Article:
Cal Thomas reveals his lack of knowledge of history when he writes: "Constantine expected the Christians to serve the state in his military and in official capacities. When many refused, persecution broke out, reaching its culmination under Constantine's successor, the Emperor Nero." To begin with, Constantine was emperor from 305 to 337 and Nero from 54 to 68 The Apostles Peter and Paul both were executed during the reign of Nero.
Constantine did not persecute the church. As a matter of fact, he enthusiastically supported the church when the Council of Nicaea rejected Arianism. Mr. Thomas might have had Julian the Apostate in mind. Emperor from 361 to 363, he was a nephew of Constantine. His most severe persecution of Christians, though, was an edict in 362 forbidding them to teach the classics.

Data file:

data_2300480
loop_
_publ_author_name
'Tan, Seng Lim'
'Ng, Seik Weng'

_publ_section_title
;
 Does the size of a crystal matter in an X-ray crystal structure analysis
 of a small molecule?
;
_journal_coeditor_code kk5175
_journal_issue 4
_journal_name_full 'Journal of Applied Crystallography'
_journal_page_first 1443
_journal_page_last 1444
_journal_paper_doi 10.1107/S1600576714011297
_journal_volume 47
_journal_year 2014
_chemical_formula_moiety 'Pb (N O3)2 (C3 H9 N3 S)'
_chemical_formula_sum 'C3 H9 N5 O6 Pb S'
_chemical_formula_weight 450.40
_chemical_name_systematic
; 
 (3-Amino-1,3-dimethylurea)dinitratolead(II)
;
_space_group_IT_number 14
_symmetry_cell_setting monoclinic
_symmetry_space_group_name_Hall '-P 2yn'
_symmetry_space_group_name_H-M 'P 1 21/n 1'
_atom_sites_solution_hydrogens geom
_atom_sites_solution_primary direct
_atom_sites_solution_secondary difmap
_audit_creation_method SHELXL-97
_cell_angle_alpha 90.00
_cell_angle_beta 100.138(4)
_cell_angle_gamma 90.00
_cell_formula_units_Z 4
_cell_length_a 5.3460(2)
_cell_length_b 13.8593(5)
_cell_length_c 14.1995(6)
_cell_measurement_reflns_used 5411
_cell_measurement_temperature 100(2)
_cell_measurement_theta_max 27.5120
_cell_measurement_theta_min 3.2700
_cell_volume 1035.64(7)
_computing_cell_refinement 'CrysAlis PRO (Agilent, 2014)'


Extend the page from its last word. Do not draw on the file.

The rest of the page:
FRANCOIS L. QUINSON
Gaithersburg

Columnist should get some air

In his Op-Ed article arguing that European bureaucrats and environmentalists are misrepresenting science to achieve political ambitions, Malcolm Wallop states that CO2 is "the most naturally occurring gas in nature" ("Whitman blows it," March 14). Perhaps he lives a little too close to one of those unregulated coal burning power stations he favors, because elsewhere nitrogen is the most plentiful (comprising a little under 70 percent of the atmosphere), followed by oxygen. The former Senator would do well to check his high school chemistry facts before accusing others of misusing scientific data.

MALCOLM MINTY
Japan